RSGB announces removal of exam practials

RSGB LogoThe RSGB has today announced the permanent removal of the practical elements of the entry-level Foundation exam. This follows the scrapping of the Intermediate practicals in 2020.

Here is the wording of today’s official announcement:

The mandatory Foundation level practical assessments have been suspended during the past 18 months when clubs were unable to meet in-person due to the Covid-19 pandemic. This has allowed over 4,500 candidates to take the remote-invigilation online Foundation exam through self-training and/or distance learning. Now that Covid-related social-distancing restrictions are ended, clubs can meet again and re-start in-person training for those
candidates that want it. Naturally, tutors are wanting to know if and when the mandatory practical assessments will be resumed. This was considered by the RSGB Examinations Standards Committee (ESC) at its recent meeting, at which Ofcom was represented, and we can now announce that the following
decision has been reached:

The current mandatory Foundation practical requirements, as detailed in Section 10 of
Syllabus 2019 v1.4, are, with immediate effect, permanently removed.

The announcement concludes with a suggestion that practicals will be considered as part of the next major syllabus review, and that clubs are free to offer practicals if they wish, they just won’t be mandatory.

Amateur Radio Foundation Practical Assessment
One of the Amateur Radio Foundation Practical Assessments

For those not familiar with the practicals at Foundation, these consisted of mandatory assessed FM and SSB QSOs, use of radio controls, setting up a station, antenna matching / SWR and either a Morse “appreciation” or a data mode QSO.

Today’s decision is largely set to polarise the UK amateur radio community, with arguments both for and against, commonly:

In favour of removing practicals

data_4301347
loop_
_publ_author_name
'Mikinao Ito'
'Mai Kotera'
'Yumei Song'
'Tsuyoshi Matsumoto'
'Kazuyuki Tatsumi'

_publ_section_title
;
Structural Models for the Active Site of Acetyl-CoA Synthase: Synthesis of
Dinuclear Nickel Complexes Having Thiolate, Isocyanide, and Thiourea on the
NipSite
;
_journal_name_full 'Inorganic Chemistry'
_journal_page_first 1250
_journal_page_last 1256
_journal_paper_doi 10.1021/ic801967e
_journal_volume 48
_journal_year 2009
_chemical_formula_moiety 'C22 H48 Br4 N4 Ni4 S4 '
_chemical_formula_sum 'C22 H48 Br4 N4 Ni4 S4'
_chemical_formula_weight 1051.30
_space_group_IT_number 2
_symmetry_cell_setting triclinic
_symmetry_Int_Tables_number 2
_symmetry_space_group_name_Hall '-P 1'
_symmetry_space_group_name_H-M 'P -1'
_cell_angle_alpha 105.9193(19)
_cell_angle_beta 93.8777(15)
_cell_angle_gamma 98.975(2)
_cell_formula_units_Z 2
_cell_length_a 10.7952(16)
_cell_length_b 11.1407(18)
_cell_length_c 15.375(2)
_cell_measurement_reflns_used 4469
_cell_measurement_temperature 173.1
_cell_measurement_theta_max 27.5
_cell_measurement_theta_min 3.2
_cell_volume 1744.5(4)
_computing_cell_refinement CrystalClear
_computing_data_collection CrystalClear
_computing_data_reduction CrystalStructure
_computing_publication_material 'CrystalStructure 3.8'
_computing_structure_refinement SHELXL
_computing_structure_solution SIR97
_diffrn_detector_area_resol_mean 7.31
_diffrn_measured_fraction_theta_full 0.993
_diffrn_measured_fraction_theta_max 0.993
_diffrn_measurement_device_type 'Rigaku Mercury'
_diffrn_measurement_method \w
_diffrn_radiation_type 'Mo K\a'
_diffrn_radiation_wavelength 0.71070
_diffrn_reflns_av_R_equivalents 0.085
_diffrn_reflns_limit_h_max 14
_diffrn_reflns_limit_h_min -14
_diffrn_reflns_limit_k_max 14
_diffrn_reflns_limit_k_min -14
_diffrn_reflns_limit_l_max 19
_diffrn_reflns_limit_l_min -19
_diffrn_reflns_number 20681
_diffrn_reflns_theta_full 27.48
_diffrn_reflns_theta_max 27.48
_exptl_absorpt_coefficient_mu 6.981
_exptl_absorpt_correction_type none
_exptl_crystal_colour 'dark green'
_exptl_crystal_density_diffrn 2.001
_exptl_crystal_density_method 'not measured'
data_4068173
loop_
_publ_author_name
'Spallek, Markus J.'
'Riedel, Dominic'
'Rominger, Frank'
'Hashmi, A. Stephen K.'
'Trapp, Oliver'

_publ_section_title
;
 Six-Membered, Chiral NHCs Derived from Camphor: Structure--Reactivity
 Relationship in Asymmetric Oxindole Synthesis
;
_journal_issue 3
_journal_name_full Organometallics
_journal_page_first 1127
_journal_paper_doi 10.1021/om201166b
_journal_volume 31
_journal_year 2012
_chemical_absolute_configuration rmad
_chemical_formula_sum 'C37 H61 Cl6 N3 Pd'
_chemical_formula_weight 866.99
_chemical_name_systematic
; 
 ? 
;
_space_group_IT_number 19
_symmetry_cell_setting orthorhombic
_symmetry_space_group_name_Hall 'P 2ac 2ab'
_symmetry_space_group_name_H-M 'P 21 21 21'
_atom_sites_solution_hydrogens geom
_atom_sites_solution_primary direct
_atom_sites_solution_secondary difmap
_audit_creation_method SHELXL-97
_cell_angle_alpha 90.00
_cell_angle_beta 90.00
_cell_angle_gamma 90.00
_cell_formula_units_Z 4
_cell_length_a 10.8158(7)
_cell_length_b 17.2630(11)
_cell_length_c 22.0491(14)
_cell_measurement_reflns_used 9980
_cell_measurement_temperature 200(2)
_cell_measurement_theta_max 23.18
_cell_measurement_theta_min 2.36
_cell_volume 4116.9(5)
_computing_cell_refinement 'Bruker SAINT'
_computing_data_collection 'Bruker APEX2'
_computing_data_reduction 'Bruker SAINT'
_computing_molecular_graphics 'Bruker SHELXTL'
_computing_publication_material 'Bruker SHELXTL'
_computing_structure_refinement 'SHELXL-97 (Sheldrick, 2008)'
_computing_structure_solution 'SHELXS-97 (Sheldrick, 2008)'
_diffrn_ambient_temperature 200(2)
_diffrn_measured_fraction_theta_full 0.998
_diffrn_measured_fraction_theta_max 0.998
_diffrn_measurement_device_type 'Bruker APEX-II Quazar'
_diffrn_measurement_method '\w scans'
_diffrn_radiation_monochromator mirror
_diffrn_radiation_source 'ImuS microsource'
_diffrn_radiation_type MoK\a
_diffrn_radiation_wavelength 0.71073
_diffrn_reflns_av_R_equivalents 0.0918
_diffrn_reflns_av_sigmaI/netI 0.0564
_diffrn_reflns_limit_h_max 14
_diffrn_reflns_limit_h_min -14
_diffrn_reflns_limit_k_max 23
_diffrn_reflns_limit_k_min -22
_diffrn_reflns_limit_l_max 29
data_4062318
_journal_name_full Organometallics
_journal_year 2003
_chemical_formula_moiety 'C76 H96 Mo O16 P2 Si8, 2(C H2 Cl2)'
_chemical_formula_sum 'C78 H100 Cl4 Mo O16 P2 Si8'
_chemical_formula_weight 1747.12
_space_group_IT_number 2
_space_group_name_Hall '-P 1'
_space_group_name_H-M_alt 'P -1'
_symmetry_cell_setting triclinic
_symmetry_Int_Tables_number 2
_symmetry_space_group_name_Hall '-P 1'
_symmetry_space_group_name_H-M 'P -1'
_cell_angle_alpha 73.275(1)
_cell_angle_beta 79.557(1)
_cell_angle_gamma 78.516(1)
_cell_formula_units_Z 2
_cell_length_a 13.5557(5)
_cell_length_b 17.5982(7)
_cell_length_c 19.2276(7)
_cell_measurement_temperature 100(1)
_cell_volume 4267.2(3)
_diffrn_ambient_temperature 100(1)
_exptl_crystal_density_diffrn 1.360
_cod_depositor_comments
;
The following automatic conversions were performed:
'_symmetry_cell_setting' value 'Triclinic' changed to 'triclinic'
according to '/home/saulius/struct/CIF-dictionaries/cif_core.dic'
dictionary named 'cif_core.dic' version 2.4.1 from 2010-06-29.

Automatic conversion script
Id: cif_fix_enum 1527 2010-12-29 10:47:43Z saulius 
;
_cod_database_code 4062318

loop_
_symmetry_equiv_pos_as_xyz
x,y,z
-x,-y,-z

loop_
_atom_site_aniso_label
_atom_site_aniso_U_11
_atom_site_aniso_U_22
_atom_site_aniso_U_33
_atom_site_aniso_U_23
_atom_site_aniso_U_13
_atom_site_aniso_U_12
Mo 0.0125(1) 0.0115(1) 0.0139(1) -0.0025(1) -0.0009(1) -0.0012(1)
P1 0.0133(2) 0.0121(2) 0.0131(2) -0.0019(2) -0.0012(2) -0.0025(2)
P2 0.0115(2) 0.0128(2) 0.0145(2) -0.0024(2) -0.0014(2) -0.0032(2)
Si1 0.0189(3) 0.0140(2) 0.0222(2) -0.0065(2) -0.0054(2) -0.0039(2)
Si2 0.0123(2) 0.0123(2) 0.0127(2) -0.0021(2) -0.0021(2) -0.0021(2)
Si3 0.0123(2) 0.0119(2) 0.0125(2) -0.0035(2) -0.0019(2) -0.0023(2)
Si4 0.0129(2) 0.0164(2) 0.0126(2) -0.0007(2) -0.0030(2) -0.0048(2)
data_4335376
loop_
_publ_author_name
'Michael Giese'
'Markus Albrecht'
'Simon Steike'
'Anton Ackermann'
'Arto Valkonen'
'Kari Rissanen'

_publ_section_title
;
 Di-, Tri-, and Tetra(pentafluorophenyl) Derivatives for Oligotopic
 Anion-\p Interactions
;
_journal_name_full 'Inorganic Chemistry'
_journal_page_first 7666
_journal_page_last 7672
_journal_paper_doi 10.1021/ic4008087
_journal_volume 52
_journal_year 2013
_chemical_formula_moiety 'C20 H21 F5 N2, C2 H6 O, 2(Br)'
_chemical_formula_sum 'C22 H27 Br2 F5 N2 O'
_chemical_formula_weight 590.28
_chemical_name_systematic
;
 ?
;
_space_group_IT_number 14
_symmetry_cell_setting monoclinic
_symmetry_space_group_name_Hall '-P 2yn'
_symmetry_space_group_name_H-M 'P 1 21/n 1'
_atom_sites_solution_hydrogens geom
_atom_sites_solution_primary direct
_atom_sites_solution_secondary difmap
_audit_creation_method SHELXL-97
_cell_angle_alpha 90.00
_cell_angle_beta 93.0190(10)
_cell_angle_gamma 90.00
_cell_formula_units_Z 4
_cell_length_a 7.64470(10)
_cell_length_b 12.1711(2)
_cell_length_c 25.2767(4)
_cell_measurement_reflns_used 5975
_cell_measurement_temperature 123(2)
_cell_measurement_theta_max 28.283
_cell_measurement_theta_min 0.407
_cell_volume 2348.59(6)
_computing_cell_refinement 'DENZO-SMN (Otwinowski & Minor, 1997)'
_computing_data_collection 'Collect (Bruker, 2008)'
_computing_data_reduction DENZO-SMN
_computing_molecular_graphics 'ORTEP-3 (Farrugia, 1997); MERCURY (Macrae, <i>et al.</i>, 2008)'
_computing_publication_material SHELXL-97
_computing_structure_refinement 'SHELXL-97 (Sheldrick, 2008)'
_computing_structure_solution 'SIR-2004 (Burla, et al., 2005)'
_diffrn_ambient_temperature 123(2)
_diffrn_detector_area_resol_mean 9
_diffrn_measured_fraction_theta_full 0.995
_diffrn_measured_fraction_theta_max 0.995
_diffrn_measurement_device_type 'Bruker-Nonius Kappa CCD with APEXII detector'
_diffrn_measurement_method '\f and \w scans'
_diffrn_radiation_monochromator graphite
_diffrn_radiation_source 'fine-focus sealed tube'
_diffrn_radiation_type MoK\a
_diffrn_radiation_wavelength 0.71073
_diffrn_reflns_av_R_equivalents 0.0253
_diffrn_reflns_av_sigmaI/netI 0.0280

• This allows people to get licensed without the need to visit a club for practical sessions – handy for those without easy access to a local club
  • It speeds up the licensing process – no need for students to wait for a local club to run a course
  • Many view practicals to be of limited value, not relevant, and often treated as “tick boxes”, for example, the Morse appreciation at Foundation
  • Allows more time for a club to focus on teaching the theory, or developing its own, more relevant, practicals and demos
  • Removes the admin overhead for clubs: the paper-based “Registered Assessor” process, candidate assessment forms and venue approval
Morse Assessment
Many have questioned why the Morse assessment needed to be mandatory for today’s hobby

Against the removal of practicals

  • Many people like to learn “hands-on” visually, as opposed to from a book or online videos 
  • Clubs may feel cut out of the training loop, which is often an area for recruiting new members
  • RAE exams were often criticised for having no practical element and producing operators with limited practical experience, something fixed with the 3-tier system
  • Hands-on training encourages students and tutors to work together and allows for a two-way interactive experience
  • Improves confidence when buying and setting up a station, and getting on-air “solo” for the first time

As the RSGB’s announcement suggests, clubs are still free to run hands-on practicals and demos during their training courses – just because they’re no longer mandatory, that doesn’t stop clubs from demonstrating concepts via demos, practicals and show-and-tell.

Why the change?

It’s already evident that during the pandemic, over 4,000 people have been able to pass the exams and get on-air without the need for practicals at a bricks-and-mortar club – that’s about double the number of students passing, compared to previous club-only years. That said, many of the recent newcomers will have passed without touching a radio or adjusting an antenna, and may need more help and support.

Skills Night Generic ImageMany clubs initially concerned about the removal of practicals, will no doubt see the opportunity that this change presents – by putting on events and “skills / activity” sessions aimed at helping newcomers, they’ll be able to offer a valuable service to newcomers, free from the burden of the exam structure and the admin of formally assessing exams. For many years here in Essex, we were heavily involved with a monthly “Skills Night” aimed at helping newcomers to gain confidence and try something new. 

Moving forward, we can expect to see the smarter clubs moving towards training and skills development, as a way to attract newcomers to their clubs, and to fill the need for local hands-on support and advice for the new generation of online exam students.

Your thoughts?

What do you think of the removal of practicals? Have your say below…

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